Cache Beta

How can we get the commit ids of folders? A good approach for this is to use the Azure DevOps API. This API is as big as DevOps itself. Put this API call in a Powershell script and combine it with the Cache Beta task. For that, a Yaml step template can be used in all jobs.

  path: ''
  artifact: ''
  key: '0'
  outputPath: ''
  cacheHit: ''

- powershell: |
   function GetCommitId([string] $path)
     $branch = $env:BUILD_SOURCEBRANCH
     $branch = $branch -replace "refs/heads/", ""
     $repository = $env:BUILD_REPOSITORY_NAME
     $currentCommitId = $env:BUILD_SOURCEVERSION
     [uri] $DevOpsRestCommitUri = $env:SYSTEM_TEAMFOUNDATIONCOLLECTIONURI + "/" + $env:SYSTEM_TEAMPROJECT + "/_apis/git/repositories/$repository/commits?searchCriteria.itemPath=$path&api-version=5.1&searchCriteria.itemVersion.versionType=commit&searchCriteria.itemVersion.version=$currentCommitId&top=1"
     Write-Host $DevOpsRestCommitUri
     $Response = Invoke-RestMethod -Uri $DevOpsRestCommitUri `
           -Method Get `
           -ContentType "application/json" `
           -Headers @{Authorization = "Bearer $env:SYSTEM_ACCESSTOKEN"}
     return $Response.value[0]. commitId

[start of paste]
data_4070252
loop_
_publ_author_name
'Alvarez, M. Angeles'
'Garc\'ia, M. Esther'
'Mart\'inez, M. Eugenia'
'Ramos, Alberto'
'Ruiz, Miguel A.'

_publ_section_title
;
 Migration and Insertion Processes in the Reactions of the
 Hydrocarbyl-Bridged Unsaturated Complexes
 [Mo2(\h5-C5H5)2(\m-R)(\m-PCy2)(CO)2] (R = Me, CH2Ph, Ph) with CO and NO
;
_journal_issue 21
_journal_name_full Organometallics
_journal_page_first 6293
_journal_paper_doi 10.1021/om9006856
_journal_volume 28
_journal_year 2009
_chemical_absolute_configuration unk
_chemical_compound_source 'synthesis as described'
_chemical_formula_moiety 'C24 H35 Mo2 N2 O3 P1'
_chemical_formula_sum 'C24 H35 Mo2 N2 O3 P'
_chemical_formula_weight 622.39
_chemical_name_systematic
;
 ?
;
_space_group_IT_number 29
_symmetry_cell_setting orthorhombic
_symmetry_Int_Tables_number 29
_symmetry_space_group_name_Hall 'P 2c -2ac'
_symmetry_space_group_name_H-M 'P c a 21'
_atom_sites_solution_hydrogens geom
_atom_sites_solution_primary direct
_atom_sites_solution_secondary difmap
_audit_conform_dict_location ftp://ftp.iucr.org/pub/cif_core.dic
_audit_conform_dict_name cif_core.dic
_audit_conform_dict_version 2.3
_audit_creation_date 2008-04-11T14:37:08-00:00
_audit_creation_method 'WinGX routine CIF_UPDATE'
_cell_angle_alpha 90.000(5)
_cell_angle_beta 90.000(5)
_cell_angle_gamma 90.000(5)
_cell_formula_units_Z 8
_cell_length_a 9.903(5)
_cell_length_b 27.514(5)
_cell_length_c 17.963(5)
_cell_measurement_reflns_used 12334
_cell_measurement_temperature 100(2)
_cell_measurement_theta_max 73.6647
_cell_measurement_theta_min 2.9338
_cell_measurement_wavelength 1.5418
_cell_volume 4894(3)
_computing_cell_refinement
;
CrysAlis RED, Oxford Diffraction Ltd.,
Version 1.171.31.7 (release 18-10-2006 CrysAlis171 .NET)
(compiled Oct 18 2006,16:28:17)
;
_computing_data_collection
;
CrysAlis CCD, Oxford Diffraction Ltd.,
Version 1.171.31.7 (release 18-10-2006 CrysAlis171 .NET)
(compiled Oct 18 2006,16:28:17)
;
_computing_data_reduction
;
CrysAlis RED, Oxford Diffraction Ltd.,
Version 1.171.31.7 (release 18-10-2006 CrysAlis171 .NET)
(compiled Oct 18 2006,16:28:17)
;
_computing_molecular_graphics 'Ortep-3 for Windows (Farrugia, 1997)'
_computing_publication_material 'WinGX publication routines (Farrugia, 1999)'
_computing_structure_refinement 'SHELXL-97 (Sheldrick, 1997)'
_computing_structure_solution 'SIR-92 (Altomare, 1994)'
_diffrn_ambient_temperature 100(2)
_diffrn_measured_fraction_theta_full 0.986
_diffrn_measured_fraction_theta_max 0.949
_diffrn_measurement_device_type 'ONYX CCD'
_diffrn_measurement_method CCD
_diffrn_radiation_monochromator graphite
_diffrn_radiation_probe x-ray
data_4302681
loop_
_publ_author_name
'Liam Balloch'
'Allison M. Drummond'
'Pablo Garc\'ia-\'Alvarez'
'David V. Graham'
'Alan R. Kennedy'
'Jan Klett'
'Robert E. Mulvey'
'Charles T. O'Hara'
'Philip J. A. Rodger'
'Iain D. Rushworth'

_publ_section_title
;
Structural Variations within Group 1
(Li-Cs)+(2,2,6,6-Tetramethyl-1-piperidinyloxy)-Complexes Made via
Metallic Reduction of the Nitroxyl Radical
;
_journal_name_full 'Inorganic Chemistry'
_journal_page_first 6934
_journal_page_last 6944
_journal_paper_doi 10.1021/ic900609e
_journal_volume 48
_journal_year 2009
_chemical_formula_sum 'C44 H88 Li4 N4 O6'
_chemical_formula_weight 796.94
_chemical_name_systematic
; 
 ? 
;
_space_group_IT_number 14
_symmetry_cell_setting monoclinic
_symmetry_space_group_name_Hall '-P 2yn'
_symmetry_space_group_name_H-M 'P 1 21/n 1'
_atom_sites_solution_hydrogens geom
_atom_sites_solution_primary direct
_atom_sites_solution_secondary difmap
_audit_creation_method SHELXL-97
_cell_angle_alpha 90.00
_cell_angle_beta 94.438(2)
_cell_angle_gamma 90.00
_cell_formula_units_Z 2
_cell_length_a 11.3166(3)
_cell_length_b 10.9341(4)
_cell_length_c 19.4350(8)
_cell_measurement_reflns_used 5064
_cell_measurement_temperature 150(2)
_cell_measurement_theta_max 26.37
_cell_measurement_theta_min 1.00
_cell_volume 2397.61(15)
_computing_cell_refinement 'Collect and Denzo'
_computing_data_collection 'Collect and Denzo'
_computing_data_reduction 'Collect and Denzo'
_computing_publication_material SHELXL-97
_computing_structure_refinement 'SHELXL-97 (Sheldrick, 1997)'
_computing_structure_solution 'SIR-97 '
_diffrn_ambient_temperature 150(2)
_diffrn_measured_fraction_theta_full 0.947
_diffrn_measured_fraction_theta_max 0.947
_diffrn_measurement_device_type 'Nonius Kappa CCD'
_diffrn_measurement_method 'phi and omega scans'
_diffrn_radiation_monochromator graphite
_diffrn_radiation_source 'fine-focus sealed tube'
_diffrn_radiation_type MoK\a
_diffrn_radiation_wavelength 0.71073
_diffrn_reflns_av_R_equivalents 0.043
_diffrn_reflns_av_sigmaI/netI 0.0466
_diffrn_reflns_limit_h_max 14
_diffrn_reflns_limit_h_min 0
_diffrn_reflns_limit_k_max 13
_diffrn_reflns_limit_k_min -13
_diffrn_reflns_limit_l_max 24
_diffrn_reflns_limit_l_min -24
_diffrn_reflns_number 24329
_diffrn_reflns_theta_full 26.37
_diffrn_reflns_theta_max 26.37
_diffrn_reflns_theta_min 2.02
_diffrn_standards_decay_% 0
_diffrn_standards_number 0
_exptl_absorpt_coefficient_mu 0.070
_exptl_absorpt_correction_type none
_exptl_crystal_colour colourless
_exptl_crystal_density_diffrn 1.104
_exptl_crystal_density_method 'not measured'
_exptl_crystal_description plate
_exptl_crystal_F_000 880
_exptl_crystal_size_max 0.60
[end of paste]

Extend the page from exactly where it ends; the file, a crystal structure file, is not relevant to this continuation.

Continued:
$paths = "${{ parameters.path }}"
   $option = [System.StringSplitOptions]::RemoveEmptyEntries
   $paths.Split(";",2, $option) | ForEach {
    $commitId += GetCommitId -path $_
   $commitVar = "${{ parameters.artifact }}_commitId"
   Write-Host "##vso[task.setvariable variable=$commitVar]$commitId"
  displayName: GetCommitId
    SYSTEM_ACCESSTOKEN: $(system.accesstoken)
- task: CacheBeta@1
  displayName: CacheBeta
    key: '${{ parameters.artifact }} | ${{ parameters.key }} | $(Agent.OS) | $(${{ parameters.artifact }}_commitId)'
    path: '${{ parameters.outputPath }}'
    cacheHitVar: '${{ parameters.cachehit }}'

The cachehit parameter that will be used as a cacheHitVar, will be used as a condition on all consecutive tasks. Optimized Pipeline

Merging all together

When all code is built and all have uploaded their artifacts, the merge job will start. Here it starts with downloading all pipeline artifacts. The .NET code will be downloaded to a folder that will serve as the webroot folder. After that the .NET Core publish will be executed to get all the clientside artifacts in the right place of the webroot. Note, that this project also can be used during development mode.

When everything is in place we create a web deploy package of it all, again with a Powershell script.

Write-Host "create msdeploy package from extracted files"
$msdeploy = "C:\Program Files\IIS\Microsoft Web Deploy V3\msdeploy.exe"
$verb = "-verb:sync"
$source = "-source:iisApp="$WebRootFolder""
$declareParam = "-declareparam:name="IIS Web Application Name",kind=ProviderPath,scope=IisApp,match="
$declareparamfile = "-declareparamfile="$ParametersXmlFile""
$escapedWebRootFolder = $WebRootFolder.Replace("\","\\")
$replace = "-replace:match='$escapedWebRootFolder',replace='website'"
$destination = "-dest:package="$OutputFile""
Write-Host "invoking msdeploy"
Invoke-Expression "& '$msdeploy' --% $verb $source $destination $declareParam $declareparamfile $replace"

Hope it helps!



Hi! I'm Stefan, a software developer based in Utrecht, The Netherlands.